When Little Miss Muffet sat on her tuffet, you can bet your bottom dollar that her curds and whey were still warm from her hands on Nonnas’ freshly made pot. That silly spider didn’t frighten her away; she was already on high alert because she’d snuck her warm bowl of curds from the pot and was hiding on that tuffet. Miss Naughty Muffet was on the look out for her grandmother to pounce. Well, the spider pounced instead and we all know how that story ended.
This recipe might end up having your Nonna up in arms about it’s lack of authenticity in its’ method, but if there’s one thing we’ve learnt, it’s that cooking has rules that are meant to be broken, not frighten you away. Especially if breaking them gives you licence to play, be courageous and creative. After all isn’t that it’s all about? Except if you’re a spider of course.
2 litres of good quality milk.
Supermarket brands aren’t as generous in their output of curd.
300 mls thickened cream.
The gelatine also helps with a perfectly soft set of curd and not as much whey in the split.
1/2 teaspoon citric acid.
You’ll find it right next to the baking powder in the baking aisle
and 1/2 teaspoon of salt
because salt makes everything taste better.
a 2.5 litre pot
A large colander for draining
A bowl that fits neatly under the colander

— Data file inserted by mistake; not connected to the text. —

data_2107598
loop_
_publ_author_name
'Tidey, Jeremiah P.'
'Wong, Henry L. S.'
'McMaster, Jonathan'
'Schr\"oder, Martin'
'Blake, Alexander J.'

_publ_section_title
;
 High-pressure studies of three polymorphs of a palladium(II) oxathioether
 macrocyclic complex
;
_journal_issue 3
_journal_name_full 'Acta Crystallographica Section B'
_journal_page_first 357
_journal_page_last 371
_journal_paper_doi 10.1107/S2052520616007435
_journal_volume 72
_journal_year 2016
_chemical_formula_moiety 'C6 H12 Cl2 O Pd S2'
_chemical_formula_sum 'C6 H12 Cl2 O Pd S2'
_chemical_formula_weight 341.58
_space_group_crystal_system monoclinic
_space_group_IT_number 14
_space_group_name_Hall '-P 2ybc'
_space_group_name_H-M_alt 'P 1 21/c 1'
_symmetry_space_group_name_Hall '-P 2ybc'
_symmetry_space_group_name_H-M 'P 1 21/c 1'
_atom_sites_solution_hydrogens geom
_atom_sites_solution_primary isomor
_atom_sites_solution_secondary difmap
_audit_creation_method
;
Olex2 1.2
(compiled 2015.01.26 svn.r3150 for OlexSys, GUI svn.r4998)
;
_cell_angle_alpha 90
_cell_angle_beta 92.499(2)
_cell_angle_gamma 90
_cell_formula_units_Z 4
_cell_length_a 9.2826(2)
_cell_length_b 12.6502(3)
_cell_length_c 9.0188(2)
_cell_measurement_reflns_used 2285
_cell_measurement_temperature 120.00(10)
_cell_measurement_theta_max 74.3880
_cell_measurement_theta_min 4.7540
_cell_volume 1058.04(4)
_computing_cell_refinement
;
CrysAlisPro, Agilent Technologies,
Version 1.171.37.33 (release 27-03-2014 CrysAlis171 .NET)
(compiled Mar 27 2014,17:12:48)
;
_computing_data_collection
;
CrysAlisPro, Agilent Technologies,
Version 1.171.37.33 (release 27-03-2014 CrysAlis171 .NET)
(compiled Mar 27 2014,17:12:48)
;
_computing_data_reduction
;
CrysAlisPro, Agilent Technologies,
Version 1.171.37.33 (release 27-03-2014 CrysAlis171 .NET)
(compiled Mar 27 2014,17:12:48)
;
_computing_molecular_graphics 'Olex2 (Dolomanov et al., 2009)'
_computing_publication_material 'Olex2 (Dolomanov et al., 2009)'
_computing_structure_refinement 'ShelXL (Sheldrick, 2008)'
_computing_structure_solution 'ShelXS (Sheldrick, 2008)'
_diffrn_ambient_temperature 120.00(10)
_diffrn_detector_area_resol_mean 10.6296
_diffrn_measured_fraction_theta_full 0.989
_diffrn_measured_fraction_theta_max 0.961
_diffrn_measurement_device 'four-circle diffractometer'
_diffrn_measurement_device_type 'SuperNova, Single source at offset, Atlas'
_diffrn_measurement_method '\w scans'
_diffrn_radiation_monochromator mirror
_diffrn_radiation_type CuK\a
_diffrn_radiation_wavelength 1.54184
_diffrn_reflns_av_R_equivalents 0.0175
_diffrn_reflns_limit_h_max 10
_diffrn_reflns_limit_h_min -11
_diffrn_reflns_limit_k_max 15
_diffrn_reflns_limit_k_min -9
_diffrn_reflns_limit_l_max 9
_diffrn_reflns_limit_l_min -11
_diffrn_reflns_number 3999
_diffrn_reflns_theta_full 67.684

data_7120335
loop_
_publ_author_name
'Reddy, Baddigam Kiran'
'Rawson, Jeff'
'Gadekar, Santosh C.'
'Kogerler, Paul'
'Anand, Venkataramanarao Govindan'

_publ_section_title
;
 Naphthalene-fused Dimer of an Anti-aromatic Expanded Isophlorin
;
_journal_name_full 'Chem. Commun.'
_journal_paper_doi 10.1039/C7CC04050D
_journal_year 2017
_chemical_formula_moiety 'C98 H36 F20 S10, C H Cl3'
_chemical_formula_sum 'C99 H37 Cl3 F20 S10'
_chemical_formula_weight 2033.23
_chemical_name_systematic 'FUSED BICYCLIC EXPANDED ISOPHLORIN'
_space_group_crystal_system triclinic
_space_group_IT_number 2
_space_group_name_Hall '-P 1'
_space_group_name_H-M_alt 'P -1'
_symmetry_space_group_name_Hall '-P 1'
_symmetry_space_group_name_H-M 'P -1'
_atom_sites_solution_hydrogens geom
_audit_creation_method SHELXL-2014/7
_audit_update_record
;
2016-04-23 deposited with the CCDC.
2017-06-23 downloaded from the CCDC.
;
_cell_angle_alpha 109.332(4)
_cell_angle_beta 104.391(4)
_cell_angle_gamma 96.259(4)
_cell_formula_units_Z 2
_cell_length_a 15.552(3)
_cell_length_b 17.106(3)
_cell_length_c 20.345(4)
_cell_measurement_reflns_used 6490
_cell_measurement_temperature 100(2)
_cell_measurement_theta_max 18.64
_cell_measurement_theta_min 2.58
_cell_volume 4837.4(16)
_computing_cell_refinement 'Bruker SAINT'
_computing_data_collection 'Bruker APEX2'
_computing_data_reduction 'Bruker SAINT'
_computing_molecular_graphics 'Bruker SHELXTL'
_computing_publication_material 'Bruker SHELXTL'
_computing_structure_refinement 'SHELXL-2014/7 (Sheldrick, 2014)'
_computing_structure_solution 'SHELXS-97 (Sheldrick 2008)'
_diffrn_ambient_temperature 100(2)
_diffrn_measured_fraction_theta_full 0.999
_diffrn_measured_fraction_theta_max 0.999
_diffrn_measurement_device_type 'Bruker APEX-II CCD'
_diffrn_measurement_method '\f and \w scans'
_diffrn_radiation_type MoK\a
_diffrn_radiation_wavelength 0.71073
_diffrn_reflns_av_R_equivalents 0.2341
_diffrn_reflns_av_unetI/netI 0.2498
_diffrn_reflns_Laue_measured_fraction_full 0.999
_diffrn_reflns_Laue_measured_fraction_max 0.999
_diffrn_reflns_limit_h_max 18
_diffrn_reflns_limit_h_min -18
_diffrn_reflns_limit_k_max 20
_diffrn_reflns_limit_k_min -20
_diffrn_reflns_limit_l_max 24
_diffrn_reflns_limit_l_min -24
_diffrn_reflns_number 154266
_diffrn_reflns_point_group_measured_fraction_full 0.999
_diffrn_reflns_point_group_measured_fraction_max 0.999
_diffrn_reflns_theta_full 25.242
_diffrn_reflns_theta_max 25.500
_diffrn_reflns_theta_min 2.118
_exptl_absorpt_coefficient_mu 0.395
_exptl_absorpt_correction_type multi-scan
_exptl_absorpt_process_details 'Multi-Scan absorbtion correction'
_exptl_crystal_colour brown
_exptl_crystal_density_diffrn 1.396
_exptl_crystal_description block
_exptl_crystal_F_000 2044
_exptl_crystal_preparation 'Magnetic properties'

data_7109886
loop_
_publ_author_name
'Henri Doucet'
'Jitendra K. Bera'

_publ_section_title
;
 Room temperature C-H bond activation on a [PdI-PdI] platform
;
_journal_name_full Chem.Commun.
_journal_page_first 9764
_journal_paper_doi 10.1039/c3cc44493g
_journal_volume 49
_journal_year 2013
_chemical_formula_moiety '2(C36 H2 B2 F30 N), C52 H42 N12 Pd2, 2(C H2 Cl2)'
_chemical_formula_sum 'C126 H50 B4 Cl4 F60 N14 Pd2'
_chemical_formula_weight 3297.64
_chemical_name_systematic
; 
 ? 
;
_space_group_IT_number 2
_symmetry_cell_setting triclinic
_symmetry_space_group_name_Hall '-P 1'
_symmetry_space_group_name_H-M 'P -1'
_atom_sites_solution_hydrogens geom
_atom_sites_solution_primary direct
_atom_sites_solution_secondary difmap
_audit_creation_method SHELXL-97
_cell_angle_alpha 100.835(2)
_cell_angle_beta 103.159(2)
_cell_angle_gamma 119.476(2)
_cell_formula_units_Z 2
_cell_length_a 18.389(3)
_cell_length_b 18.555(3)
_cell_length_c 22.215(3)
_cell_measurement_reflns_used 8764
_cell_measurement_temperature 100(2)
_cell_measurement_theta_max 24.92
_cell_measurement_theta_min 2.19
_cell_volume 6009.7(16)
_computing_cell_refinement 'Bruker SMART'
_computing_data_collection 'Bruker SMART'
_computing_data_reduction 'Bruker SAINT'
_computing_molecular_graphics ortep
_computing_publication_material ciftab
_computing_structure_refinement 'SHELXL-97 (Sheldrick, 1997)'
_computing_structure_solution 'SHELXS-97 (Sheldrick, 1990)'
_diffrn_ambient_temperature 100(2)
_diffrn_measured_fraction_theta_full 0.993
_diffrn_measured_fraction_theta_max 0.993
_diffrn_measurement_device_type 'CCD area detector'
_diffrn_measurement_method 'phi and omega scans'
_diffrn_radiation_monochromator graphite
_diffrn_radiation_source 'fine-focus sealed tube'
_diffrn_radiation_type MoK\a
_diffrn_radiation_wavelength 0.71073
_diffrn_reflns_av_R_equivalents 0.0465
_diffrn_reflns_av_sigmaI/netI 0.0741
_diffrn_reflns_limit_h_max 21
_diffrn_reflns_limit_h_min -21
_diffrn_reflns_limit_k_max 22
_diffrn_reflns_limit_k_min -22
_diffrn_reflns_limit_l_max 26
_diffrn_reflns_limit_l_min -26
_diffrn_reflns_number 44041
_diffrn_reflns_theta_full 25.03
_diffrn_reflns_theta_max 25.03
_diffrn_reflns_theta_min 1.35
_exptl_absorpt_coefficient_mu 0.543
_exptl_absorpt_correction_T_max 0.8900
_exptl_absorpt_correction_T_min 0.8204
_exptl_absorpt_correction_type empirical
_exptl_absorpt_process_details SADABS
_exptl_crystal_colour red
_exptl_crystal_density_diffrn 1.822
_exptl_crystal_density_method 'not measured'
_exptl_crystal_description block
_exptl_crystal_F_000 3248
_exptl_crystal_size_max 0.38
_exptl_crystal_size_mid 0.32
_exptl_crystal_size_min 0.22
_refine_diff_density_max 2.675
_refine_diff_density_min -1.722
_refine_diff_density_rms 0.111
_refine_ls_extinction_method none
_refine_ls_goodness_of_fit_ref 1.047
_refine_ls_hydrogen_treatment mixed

A super clean sink
2 new chux wipes or muslin
Put all the ingredients into a pot. Turn the heat up high, and once there’s a little movement in the milk, turn it down to it’s lowest flame, (even change burners so the flame is almost non-existent) and watch it slowly split. It will take around 10 minutes and you’ll see a definite curd or fluffy white mass that will look like white scramble sitting in a pale yellow whey.
Whilst the milk is splitting grab 2 fresh chux wipes or muslin and rinse in the hottest water from your tap, wringing out well. Line your biggest colander and sit the colander in your perfectly clean sink.
Carefully and slowly pour the split milk into your colander, and once drained, place the colander, draining in a bowl, in your fridge. Drain for a further half hour and spoon the whey into perfectly clean containers. Your mix needs to still be quite wet and loose. The gelatine from the cream will help it set further once it’s cooled. If you over drain, you’ll end up with a milk brick. Nobody wants a milk brick. That is no-one except Miss Muffet. She could have had the upper hand with that spider!
Your ricotta will last up to 2 weeks if everything that you’ve used is clean, clean, clean.
An edited version of this article appears in http://www.gourmandandgourmet.com.au
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